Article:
All optics over 6 inches are carefully ground and slow polished on a Draper-Hindle type machine and each one is made entirely by me from start to finish. While some optics are produced in small batches, this is not a production line process. Every surface is carefully examined for pits and other surface defects and hand figured and tested until it meets or exceeds the specified level of accuracy. The Draper type machine was first developed by Dr. Henry Draper in the mid 1800s. It has the advantage of deriving most of its action from the stroke arm and not the rotating spindle. This naturally produces a highly regular surface of revolution and reduces the likelihood of circular zones in the surface and the introduction of astigmatism due to rapid rotation. The Draper machine is usually reserved for the production of larger optics, but I have designed and constructed one which handles work from 6" to 16".
Polishing performed in the classic method using only pitch polishers. The polishing process is slow and designed to produce a ripple-free and sleek-free surface suitable for high resolution astronomical work.
12.5" Test Flat
Where applicable, testing of all my optics is accomplished by the autocollimation method utilizing both 12.5" and 16.25" perforated flats. Of all the tests for parabolic mirrors, this is still my favorite. It is a true double pass test and the mirror surface is very accurately presented for examination at twice the accuracy of the center of curvature test. It is also a null test for paraboloids so no measuring of data and reduction is necessary. This test is also used in the testing of refractor objectives and Cassegrain and Ritchey-Chretien systems. One of the main advantages of this test is that it not only is a critical test for overall correction and zonal defects, but is scrupulous in revealing edge defects. The cause of most mirrors failing to perform well is an edge defect, the culprit usually being a very slight (but devastating in impact) broad turned down or rolled edge (an annulus of slightly greater radius) over the outer 5 to 10% of the diameter. This defect is often invisible in the common center of curvature test and is most easily observable in the star test as an inability of the mirror to produce rings inside of focus. One of the problems with center of curvature tests for single aspheric elements is that the entire surface can not be seen at once; thus, defects can not be seen in relation to the whole. Not only that, but the accuracy of any test falls off rapidly when the grating or knife edge or fringe pattern is not at the optimal position over the entire mirror surface and the fringe or shadow pattern is distorted by the changing radius of the conicoidal surface. The only truly dependable high accuracy tests in a production environment are null tests where the testing device can be optimized, and particularly ones that involve the concept of the double pass over the work piece and the multiplying and enhancement of errors.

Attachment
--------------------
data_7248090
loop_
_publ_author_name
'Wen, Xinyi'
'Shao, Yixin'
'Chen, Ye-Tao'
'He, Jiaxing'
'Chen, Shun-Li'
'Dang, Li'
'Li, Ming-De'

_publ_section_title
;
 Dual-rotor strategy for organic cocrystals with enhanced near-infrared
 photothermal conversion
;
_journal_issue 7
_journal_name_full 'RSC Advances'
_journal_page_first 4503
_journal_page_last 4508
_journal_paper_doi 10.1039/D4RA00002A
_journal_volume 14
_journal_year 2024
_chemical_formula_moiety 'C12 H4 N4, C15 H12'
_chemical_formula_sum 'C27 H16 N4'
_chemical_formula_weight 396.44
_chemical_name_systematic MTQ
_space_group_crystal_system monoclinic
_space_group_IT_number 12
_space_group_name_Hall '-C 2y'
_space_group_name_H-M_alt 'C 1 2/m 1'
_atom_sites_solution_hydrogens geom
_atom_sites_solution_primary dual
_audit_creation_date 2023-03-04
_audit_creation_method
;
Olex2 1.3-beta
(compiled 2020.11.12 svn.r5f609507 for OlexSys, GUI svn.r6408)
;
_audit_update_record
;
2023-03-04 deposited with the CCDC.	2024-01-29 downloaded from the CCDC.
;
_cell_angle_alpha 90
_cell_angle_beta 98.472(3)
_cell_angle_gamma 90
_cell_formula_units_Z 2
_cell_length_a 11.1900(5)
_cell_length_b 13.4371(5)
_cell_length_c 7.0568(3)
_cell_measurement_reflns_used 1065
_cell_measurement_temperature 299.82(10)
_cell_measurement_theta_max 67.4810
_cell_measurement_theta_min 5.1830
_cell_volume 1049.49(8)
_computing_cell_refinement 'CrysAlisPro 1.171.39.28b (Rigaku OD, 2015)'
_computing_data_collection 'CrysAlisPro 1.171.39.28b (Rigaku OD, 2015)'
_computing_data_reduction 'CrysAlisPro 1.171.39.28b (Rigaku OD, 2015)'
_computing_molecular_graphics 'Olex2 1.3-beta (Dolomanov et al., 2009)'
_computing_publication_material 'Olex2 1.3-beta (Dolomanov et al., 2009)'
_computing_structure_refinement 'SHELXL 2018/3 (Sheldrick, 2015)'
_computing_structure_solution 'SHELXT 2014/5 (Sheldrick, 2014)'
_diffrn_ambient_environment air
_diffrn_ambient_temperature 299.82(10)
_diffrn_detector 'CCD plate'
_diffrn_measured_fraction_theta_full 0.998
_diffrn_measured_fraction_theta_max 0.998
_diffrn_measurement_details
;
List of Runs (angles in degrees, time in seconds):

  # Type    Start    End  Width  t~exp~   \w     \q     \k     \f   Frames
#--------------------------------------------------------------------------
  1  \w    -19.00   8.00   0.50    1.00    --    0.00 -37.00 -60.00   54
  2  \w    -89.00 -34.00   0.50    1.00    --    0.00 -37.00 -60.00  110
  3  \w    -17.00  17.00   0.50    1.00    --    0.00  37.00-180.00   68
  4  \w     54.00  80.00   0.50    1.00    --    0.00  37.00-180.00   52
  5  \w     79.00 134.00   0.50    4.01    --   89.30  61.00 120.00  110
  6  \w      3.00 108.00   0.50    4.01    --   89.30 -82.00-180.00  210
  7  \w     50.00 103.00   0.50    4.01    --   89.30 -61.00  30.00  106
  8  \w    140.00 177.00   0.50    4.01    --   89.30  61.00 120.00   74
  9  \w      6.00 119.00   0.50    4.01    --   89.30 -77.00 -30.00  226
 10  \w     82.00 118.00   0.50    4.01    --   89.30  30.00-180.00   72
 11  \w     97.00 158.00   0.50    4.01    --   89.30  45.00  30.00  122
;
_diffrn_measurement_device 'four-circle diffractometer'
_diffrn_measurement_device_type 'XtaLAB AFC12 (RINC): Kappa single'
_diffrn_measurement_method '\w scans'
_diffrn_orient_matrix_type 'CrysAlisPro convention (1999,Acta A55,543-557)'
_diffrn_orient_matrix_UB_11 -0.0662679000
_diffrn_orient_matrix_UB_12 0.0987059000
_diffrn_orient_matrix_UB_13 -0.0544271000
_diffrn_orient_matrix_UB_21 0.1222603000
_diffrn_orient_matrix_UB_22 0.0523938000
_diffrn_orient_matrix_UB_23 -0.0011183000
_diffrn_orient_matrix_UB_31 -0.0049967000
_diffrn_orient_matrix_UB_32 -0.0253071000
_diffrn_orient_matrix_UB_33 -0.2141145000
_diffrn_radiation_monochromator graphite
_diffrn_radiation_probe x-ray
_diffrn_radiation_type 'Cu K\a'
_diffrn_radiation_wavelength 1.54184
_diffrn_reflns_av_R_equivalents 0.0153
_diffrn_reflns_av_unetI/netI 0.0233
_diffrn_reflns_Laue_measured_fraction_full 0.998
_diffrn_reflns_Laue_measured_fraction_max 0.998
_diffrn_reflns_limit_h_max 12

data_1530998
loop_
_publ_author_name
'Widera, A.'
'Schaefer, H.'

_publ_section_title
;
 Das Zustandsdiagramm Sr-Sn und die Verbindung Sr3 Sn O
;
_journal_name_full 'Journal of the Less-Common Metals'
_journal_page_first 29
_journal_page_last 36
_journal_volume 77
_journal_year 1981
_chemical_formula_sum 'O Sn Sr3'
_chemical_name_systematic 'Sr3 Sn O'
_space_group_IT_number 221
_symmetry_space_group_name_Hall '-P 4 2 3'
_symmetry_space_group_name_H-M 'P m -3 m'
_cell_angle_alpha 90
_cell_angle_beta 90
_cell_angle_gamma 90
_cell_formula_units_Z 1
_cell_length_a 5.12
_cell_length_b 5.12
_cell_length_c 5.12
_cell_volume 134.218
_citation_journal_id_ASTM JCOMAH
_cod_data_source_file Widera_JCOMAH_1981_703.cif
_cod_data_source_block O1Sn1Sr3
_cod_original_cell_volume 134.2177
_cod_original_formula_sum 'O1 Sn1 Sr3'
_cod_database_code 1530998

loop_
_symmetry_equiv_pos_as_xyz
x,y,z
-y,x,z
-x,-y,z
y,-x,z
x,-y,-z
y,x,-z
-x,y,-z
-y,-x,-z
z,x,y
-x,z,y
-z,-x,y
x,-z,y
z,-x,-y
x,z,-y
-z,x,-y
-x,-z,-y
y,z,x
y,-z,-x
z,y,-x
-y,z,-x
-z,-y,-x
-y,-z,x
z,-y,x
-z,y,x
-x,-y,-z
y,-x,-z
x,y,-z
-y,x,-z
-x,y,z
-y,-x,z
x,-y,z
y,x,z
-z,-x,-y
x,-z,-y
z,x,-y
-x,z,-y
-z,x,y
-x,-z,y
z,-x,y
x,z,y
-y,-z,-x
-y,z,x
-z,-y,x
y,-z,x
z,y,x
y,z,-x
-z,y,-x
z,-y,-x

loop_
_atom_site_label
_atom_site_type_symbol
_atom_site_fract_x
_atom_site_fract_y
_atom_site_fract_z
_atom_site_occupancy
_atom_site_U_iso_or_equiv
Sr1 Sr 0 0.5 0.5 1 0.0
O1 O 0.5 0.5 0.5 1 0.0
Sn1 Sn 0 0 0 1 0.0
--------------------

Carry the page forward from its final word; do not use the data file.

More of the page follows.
Every attempt has been made to produce a high quality optic in which the buyer can feel confident and will let him or her see all that can be seen. These optics are not made in a third world shop by people who do not care or who know nothing of their intended use - and get paid by the (rapidly produced) piece. Every step of the way through the process, I think about the user and their desire to have the very best telescope possible. And the fact that my name is engraved on the work.